Displaying items by tag: Rescue
The man had set out from Clifden earlier in the day headed for Ardoileán, or High Island, off northwest Connemara, when the transom securing the engine to his vessel fell off.
Visitors walking near Cleggan heard his cries for help when he managed to swim the shore, and he was later transferred to hospital in Castlebar for treatment.
As previously reported on Afloat.ie, yachtsman Jean Conchaudron was plucked from the sea after keel failure led to him capsizing en route from Cornwall to Dublin on the night of Tuesday 26 July.
Quick-thinking Conchaudron activated his personal locator beacon, or PLB, after scrambling out of the water onto the upturned hull.
That action immediately notified the UK coastguard, who alerted their Dublin-based counterparts who in turn sent the Wexford-based SAR helicopter Rescue 117 to his location.
It was winchman Adrian O'Hara who was the first to greet Conchaudron as he lifted him from the boat to safety, as the Irish Mirror reports.
And the experienced French solo sailor said it was literally a matter of life and death before O'Hara and his fellow Rescue 117 crew arrived.
“Thank you my friend! These are my first words, the only words that come to me," he said. "I have a friend, a true friend, someone who is ready to risk his life and those of his friends, every day for an ordinary guy like me.”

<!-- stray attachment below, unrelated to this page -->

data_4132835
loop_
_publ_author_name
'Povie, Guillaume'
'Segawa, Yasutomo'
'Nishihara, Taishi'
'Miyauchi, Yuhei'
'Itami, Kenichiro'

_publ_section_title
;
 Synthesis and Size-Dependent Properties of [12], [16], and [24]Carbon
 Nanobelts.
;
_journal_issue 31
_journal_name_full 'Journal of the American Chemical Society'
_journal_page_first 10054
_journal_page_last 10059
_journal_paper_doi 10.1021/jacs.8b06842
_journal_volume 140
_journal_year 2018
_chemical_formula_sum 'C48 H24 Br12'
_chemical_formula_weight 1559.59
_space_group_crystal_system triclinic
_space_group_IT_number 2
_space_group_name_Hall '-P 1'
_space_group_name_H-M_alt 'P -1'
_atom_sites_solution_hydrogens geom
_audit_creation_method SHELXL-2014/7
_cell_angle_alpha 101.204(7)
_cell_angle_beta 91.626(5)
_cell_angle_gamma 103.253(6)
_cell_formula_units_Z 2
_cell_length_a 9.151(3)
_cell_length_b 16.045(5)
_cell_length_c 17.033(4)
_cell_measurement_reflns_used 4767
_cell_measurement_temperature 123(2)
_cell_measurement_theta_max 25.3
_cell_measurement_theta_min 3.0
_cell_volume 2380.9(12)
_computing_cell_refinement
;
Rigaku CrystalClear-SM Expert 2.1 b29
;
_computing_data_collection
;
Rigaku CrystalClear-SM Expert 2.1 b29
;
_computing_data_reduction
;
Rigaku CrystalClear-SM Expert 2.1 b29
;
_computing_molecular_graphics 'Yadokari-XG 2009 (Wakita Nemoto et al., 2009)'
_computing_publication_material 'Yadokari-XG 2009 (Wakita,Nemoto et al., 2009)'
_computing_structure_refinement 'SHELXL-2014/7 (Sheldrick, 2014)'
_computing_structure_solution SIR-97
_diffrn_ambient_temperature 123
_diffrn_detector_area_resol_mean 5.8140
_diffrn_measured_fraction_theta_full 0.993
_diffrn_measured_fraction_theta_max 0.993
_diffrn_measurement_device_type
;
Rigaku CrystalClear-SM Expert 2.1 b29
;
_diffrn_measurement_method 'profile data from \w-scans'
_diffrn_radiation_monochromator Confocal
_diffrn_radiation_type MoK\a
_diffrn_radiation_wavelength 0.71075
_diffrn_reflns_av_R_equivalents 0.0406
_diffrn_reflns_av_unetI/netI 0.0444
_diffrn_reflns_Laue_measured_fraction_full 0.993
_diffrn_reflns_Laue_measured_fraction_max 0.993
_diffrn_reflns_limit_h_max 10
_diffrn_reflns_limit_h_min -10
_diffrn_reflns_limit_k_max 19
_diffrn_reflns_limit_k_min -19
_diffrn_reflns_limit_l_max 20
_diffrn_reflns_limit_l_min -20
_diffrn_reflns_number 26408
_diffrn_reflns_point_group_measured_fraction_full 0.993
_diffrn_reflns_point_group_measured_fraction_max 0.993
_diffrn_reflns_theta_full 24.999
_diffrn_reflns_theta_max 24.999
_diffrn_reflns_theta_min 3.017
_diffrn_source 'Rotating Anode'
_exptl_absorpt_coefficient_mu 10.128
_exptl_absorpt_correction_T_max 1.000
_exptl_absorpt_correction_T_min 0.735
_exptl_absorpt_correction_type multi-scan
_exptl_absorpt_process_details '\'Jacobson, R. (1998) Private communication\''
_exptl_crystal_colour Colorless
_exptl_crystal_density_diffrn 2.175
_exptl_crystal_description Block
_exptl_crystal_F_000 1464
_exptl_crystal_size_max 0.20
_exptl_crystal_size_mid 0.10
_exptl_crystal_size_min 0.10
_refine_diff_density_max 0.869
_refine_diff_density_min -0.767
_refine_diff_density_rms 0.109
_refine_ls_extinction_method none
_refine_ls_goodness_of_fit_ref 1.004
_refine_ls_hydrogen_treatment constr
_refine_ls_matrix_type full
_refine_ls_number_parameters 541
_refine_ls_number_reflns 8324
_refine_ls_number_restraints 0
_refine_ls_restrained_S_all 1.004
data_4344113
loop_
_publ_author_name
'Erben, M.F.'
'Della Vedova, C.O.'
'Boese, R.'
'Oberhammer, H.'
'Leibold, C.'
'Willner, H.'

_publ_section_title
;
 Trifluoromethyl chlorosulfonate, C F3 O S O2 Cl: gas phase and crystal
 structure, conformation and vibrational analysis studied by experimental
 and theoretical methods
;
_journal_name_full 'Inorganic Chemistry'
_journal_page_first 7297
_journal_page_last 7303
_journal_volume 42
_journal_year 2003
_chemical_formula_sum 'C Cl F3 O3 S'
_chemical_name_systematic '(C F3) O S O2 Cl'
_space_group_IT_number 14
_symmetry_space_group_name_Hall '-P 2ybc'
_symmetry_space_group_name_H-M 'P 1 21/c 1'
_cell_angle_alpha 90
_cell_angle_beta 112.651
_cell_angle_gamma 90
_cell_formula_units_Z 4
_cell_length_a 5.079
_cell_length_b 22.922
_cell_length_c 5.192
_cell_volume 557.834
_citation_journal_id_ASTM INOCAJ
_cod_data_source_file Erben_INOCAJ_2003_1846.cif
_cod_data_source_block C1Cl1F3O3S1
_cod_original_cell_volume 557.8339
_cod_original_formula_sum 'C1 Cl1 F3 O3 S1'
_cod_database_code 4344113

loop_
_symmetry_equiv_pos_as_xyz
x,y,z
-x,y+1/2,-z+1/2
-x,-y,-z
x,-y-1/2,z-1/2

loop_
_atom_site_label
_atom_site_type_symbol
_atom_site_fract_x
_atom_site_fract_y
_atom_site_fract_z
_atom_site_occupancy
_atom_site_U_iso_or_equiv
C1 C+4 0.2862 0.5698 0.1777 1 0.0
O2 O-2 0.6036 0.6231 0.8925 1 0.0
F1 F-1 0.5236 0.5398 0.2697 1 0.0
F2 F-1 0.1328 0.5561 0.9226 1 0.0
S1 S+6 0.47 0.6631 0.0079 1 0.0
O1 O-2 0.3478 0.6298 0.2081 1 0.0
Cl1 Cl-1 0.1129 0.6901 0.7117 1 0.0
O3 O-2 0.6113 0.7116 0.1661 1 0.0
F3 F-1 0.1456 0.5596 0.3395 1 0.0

In other coastguard news, TheJournal.ie has an in-depth feature following a day in the life of Rescue 117's chief pilot Mark McDermott, who joined the Waterford-based crew after retiring fro the Royal Navy in 2005.
“Every job we do is challenging in a different way,” he says. "We could be on a mountain rescue, managing an effective hover in massive up and down drafts, or we could be out to sea evacuating a cardiac patient from a boat and getting them to hospital, or we could be carrying a child with meningitis to hospital.
"You never know what you’ll be doing."
On 7 June last, Donnelly fell more than two metres onto rocks and shingle from Ballyholme Esplanade after one of her two dogs pulled its leash and over-balanced her, as previously reported on Afloat.ie.
After five weeks in the Ulster Hospital and another four receiving physiotherapy, Donnelly is now back on her feet, although full recovery could be a year away.
Today she met three of the lifeboat crew involved in her rescue – helm Mickey McKenna, John Bell and Richard McClinton. A fourth crew member, Ian Browne, sent his regards as he is currently working overseas.
"As soon as I fell, I knew it was serious, and if it wasn’t for the RNLI, I really don’t think I’d be alive today," she said today as she praised the Bangor RNLI crew for their actions, in particular "her angel" John Bell, who held her hand throughout her ordeal.
"Every day since the accident, I’ve wanted to thank you for your kind words and for holding my hand," she said. "It made such a difference, and kept me calm; something the doctors say prevented the injury being even worse."
#Rescue - Coastguard teams from Ballycastle and Coleraine were joined by Portrush RNLI in the rescue of a father and son who were cut off by the tide while fishing on the North Antrim coast at the weekend.